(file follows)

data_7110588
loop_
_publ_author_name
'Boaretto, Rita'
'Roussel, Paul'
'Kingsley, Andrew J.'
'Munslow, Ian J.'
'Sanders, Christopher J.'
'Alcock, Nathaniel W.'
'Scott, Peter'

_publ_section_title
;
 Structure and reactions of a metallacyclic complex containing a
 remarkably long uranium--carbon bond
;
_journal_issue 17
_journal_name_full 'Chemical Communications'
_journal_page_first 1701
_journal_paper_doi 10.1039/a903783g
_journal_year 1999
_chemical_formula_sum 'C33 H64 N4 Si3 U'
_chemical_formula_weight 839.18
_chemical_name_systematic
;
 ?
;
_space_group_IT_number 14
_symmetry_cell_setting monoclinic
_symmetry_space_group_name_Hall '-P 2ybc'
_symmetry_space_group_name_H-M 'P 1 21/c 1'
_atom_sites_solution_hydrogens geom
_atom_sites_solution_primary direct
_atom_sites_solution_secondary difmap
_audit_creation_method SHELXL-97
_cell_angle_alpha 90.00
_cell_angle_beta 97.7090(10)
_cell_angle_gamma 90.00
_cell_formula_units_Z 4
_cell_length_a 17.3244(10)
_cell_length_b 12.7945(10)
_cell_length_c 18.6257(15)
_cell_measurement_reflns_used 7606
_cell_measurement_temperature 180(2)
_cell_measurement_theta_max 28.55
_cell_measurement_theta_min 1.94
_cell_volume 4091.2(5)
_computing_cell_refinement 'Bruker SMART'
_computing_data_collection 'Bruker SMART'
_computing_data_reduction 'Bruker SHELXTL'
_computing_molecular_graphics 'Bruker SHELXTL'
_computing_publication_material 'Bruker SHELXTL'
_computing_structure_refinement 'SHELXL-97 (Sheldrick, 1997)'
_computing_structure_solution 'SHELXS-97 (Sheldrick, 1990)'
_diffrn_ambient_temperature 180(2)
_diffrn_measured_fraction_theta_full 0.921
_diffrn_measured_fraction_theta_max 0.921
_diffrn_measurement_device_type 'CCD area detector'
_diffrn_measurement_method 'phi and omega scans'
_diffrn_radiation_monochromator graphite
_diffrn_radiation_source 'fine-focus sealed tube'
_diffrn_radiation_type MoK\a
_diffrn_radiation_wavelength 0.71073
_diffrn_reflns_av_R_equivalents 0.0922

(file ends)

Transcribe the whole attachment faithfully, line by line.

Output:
data_7110588
loop_
_publ_author_name
'Boaretto, Rita'
'Roussel, Paul'
'Kingsley, Andrew J.'
'Munslow, Ian J.'
'Sanders, Christopher J.'
'Alcock, Nathaniel W.'
'Scott, Peter'

_publ_section_title
;
 Structure and reactions of a metallacyclic complex containing a
 remarkably long uranium--carbon bond
;
_journal_issue 17
_journal_name_full 'Chemical Communications'
_journal_page_first 1701
_journal_paper_doi 10.1039/a903783g
_journal_year 1999
_chemical_formula_sum 'C33 H64 N4 Si3 U'
_chemical_formula_weight 839.18
_chemical_name_systematic
;
 ?
;
_space_group_IT_number 14
_symmetry_cell_setting monoclinic
_symmetry_space_group_name_Hall '-P 2ybc'
_symmetry_space_group_name_H-M 'P 1 21/c 1'
_atom_sites_solution_hydrogens geom
_atom_sites_solution_primary direct
_atom_sites_solution_secondary difmap
_audit_creation_method SHELXL-97
_cell_angle_alpha 90.00
_cell_angle_beta 97.7090(10)
_cell_angle_gamma 90.00
_cell_formula_units_Z 4
_cell_length_a 17.3244(10)
_cell_length_b 12.7945(10)
_cell_length_c 18.6257(15)
_cell_measurement_reflns_used 7606
_cell_measurement_temperature 180(2)
_cell_measurement_theta_max 28.55
_cell_measurement_theta_min 1.94
_cell_volume 4091.2(5)
_computing_cell_refinement 'Bruker SMART'
_computing_data_collection 'Bruker SMART'
_computing_data_reduction 'Bruker SHELXTL'
_computing_molecular_graphics 'Bruker SHELXTL'
_computing_publication_material 'Bruker SHELXTL'
_computing_structure_refinement 'SHELXL-97 (Sheldrick, 1997)'
_computing_structure_solution 'SHELXS-97 (Sheldrick, 1990)'
_diffrn_ambient_temperature 180(2)
_diffrn_measured_fraction_theta_full 0.921
_diffrn_measured_fraction_theta_max 0.921
_diffrn_measurement_device_type 'CCD area detector'
_diffrn_measurement_method 'phi and omega scans'
_diffrn_radiation_monochromator graphite
_diffrn_radiation_source 'fine-focus sealed tube'
_diffrn_radiation_type MoK\a
_diffrn_radiation_wavelength 0.71073
_diffrn_reflns_av_R_equivalents 0.0922